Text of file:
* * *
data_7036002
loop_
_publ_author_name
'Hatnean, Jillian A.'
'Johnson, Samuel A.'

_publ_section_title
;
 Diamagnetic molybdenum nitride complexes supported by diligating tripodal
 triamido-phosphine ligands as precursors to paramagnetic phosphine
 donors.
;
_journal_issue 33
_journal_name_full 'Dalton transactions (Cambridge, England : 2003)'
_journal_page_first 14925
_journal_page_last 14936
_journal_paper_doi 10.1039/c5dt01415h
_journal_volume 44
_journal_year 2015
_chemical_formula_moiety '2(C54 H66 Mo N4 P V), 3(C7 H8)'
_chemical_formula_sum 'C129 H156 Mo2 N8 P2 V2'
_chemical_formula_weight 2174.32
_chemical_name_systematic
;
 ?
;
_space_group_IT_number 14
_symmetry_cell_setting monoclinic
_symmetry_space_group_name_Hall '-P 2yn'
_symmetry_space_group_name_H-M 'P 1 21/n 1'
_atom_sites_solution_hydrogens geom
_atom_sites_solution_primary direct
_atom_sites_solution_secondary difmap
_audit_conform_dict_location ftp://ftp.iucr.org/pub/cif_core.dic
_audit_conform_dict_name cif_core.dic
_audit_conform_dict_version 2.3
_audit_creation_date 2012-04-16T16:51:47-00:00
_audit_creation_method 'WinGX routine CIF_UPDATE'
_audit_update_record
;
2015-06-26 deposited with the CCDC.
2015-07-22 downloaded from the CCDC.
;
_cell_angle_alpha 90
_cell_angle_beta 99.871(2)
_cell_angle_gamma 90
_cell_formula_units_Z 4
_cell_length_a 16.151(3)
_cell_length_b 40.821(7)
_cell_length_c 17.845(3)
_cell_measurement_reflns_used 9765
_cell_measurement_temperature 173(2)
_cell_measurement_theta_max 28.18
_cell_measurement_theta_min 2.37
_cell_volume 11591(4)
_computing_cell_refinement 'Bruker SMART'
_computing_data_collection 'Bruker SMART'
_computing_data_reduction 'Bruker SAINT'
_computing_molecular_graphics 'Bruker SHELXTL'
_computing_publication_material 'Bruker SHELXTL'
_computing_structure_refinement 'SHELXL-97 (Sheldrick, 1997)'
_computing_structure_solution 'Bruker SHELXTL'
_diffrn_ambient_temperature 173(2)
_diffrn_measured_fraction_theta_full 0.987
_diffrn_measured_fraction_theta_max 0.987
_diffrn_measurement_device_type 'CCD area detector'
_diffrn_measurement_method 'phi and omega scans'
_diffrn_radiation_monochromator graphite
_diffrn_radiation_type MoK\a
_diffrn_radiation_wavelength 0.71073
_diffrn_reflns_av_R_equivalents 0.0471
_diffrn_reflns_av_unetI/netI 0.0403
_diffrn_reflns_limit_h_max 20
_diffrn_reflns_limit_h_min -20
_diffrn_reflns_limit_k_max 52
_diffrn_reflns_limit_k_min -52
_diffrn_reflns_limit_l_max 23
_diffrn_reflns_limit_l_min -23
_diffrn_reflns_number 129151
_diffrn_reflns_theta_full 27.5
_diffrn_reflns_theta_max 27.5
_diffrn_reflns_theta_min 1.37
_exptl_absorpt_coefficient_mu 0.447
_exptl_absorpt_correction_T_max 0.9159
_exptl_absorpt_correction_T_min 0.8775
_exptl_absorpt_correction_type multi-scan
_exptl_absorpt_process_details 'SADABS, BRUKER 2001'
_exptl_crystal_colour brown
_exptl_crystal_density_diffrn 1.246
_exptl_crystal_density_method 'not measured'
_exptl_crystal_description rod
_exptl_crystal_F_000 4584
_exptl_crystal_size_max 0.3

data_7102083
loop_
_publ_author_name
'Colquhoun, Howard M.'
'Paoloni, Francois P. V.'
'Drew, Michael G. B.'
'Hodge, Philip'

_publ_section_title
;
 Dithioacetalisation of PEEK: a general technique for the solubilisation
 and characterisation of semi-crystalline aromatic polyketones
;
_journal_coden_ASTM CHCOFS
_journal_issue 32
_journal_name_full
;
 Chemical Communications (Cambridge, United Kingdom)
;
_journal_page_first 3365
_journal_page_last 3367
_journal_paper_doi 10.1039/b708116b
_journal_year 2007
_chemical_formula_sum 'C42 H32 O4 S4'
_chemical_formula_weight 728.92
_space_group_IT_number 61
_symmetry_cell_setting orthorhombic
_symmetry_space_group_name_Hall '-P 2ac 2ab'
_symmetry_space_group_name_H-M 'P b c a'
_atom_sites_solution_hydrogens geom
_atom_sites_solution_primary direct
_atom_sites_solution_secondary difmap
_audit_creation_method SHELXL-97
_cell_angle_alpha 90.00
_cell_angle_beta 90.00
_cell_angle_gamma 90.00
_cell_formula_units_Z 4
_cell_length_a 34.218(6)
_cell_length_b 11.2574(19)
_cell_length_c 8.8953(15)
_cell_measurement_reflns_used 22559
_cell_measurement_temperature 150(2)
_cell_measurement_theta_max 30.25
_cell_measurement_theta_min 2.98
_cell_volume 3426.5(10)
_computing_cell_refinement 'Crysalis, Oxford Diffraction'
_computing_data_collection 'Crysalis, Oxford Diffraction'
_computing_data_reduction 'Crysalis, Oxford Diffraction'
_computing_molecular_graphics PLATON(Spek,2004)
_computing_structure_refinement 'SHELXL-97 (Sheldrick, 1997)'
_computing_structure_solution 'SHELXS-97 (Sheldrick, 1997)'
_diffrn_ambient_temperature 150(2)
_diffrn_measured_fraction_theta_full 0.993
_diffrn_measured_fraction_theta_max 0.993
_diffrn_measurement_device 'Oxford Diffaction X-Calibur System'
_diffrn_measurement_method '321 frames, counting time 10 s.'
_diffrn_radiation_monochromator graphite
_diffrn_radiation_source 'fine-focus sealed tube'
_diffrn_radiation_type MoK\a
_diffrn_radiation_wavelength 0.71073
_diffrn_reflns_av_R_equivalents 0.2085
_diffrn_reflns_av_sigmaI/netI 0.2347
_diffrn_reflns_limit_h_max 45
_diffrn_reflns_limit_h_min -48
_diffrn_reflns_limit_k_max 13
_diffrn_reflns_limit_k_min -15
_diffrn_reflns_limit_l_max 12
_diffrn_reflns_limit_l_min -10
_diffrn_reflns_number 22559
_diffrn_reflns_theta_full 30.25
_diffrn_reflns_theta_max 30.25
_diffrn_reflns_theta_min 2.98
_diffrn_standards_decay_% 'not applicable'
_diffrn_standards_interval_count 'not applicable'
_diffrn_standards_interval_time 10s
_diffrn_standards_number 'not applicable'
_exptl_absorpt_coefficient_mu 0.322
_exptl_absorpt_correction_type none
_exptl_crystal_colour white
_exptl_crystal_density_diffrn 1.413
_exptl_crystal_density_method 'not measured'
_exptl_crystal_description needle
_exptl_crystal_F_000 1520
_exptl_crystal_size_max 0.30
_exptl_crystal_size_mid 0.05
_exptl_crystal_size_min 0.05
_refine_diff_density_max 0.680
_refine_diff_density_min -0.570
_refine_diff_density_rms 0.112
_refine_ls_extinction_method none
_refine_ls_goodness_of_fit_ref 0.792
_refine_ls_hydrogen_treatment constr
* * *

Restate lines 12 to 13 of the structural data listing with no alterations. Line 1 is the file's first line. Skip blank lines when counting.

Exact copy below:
_journal_issue 33
_journal_name_full 'Dalton transactions (Cambridge, England : 2003)'